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The Holy Spirit

For some years now there has been a great deal of interest in the doctrine of the Holy Spirit. Unfortunately, not all of it has been biblical or healthy.


The Holy Spirit is more than a divine influence or attribute. He is a divine Person. He is truly God, the same in substance and equal in power and glory with the Father and the Son. "The Lord is that Spirit" (2 Cor. 3:17). So the title of deity is clearly given to Him. This is seen also in Acts 5:3, 4, where lying to the Holy Ghost is termed lying to God. The attributes of deity are ascribed to Him in Scripture, as are the acts of God, such as creation (Gen. 1:2), resurrection (Rom. 8:11; 1 Pet. 3:18), regeneration (John 6:63), and the inspiration of the Scriptures (2 Pet. 1:21; 2 Tim. 3:16).


It is the Holy Spirit who convinces men of sin (John 16:8). He it is who quickens, or regenerates, souls dead in sins (John 3:3-8; Eph. 2:1). He baptizes every regenerated soul into the body of Christ (1 Cor. 12:13). He indwells every believer and makes him His temple (1 Cor. 6:19). The Holy Spirit sanctifies those whom He indwells (1 Pet. 1:2; 2 Thess. 2:13). He begets an attitude of prayerfulness in believers (Rom. 8:26). He is the promised "Comforter," the Paraclete, the One called alongside God's people to help them. He is Christ's Vicar, supplying to Christians today what the physical presence of Christ meant to His Disciples when He was with them on earth (John 16:7, 13-15).


Christ promised His disciples the gift of the Holy Spirit (Acts 1:4). In this way they were to "receive power" (Acts 1:8), or "be endued with power from on high" (Luke 24:49). He fulfilled His promise to them on the day of Pentecost (Acts 2:4). At various later times we read of those same disciples being "filled with the Holy Ghost" (e.g., Acts 4:8, 31).

This fullness of power was to equip them for service. Every Christian is to live his life constantly full of the Holy Ghost (Eph. 5:18)--constantly under the control of the Spirit. Scripture also speaks of special demonstrations of the Spirit's power in and through the witness of His people. The exhibition of that power is what constitutes true revival, and the more widespread the demonstration of power, the greater the revival. In the Free Presbyterian Church we lay great emphasis upon the reality of being filled with the Holy Spirit. We pray constantly for His fullness of power. We long for true revival. We do not despise the ordinary means by which the Lord carries on the work of His church, but we pray earnestly and continually that in His sovereign grace He will visit us in revival fullness.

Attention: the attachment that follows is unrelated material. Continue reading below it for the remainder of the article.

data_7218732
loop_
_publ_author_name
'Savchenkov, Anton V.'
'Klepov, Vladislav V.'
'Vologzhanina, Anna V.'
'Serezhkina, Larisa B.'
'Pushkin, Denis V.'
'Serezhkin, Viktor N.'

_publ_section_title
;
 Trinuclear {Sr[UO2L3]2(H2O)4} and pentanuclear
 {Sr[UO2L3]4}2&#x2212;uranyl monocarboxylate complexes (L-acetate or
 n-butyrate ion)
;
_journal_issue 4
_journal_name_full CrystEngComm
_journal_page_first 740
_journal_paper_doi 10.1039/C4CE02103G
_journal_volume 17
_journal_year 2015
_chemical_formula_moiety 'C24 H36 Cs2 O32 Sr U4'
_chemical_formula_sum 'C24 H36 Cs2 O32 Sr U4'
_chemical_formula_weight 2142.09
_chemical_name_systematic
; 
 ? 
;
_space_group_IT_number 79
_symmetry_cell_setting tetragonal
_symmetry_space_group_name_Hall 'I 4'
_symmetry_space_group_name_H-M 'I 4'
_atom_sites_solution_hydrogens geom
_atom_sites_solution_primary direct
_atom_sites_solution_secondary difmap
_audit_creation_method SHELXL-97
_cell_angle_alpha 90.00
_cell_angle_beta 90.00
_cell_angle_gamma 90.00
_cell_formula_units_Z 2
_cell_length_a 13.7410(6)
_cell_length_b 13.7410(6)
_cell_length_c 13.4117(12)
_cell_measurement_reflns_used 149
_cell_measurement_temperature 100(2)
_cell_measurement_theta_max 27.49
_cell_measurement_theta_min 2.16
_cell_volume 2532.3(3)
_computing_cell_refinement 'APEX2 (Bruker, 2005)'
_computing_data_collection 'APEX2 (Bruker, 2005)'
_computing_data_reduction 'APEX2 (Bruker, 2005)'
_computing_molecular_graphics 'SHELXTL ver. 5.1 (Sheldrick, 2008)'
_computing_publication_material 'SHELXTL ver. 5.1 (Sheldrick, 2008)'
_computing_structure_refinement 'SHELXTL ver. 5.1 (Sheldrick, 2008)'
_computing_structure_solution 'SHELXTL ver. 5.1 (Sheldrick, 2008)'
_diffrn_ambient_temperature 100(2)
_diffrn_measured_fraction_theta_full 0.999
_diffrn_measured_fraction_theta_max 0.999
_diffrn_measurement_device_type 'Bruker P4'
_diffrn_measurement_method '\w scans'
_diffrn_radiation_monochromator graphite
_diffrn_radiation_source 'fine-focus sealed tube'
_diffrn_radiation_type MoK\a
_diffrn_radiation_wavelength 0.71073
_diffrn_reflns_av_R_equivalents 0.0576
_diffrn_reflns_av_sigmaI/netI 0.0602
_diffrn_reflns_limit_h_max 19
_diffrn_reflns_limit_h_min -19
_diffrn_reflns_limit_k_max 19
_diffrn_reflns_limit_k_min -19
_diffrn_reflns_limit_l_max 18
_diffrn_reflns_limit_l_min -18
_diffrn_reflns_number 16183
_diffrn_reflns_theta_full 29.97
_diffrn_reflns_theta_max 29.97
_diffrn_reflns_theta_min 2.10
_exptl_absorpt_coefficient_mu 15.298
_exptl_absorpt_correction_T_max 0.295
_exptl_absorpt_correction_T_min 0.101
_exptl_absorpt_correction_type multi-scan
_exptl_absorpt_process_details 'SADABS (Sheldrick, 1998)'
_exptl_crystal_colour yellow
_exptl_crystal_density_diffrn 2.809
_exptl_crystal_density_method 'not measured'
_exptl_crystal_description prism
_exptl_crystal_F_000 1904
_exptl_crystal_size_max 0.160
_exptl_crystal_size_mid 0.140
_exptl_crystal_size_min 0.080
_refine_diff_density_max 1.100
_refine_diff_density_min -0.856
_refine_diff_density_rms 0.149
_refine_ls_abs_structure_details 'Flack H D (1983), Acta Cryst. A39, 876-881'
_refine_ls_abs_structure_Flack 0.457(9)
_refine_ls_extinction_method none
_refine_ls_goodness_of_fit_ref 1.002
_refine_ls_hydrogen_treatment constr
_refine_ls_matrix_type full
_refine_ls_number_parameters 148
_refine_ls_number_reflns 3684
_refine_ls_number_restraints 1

We view true revival as being far different from the phenomena associated with the modern Charismatic movement. That movement has become more and more an ecumenical tool to produce a one-world church. It is light on the essential doctrines of the gospel. It exudes the atmosphere and techniques of the world of show business. Its claimed "gifts" have little or nothing in common with the gifts of the Spirit set forth in Scripture. For example, the gift of tongues in Acts 2 was a gift that enabled God's servants to preach in languages they had never learned. That is the essence of the biblical gift of tongues. In contrast, the modern Pentecostal and Charismatic use of tongues is a jumble of meaningless sounds.

We reject what we believe to be counterfeits of the gifts that the Spirit gave to the early church. We also reject the claimed extra-scriptural revelations of modern Charismatics. One of the leading theologians of the movement has taught openly that not all God's truth for us is in the Bible and claims authority for the visions and voices of prophets like himself. We reject all extra-scriptural revelation as a dangerous delusion. Furthermore, the Presbytery does not permit anyone who practices the modern Pentecostal and Charismatic form of tongues (either in public or private) to be in membership of any Free Presbyterian congregation.

However, the Charismatic misuse of such biblical terms as "being filled with the Spirit" must not prejudice us against a scriptural pursuit of the Spirit's power in our ministry. Throughout church history God has imparted to His servants special enduements of power to preach the gospel. Jonathan Edwards, George Whitefield, John Wesley, C. H. Spurgeon, D. L. Moody, and a host of other great preachers knew the anointing of God's Spirit for service. They were not dabblers in tongues and extra-scriptural revelations. They were not interested in high-powered human promotions. They cried to God for the power of His Spirit in revival fullness, and He answered their cry. We look to Him to answer us in the same way.

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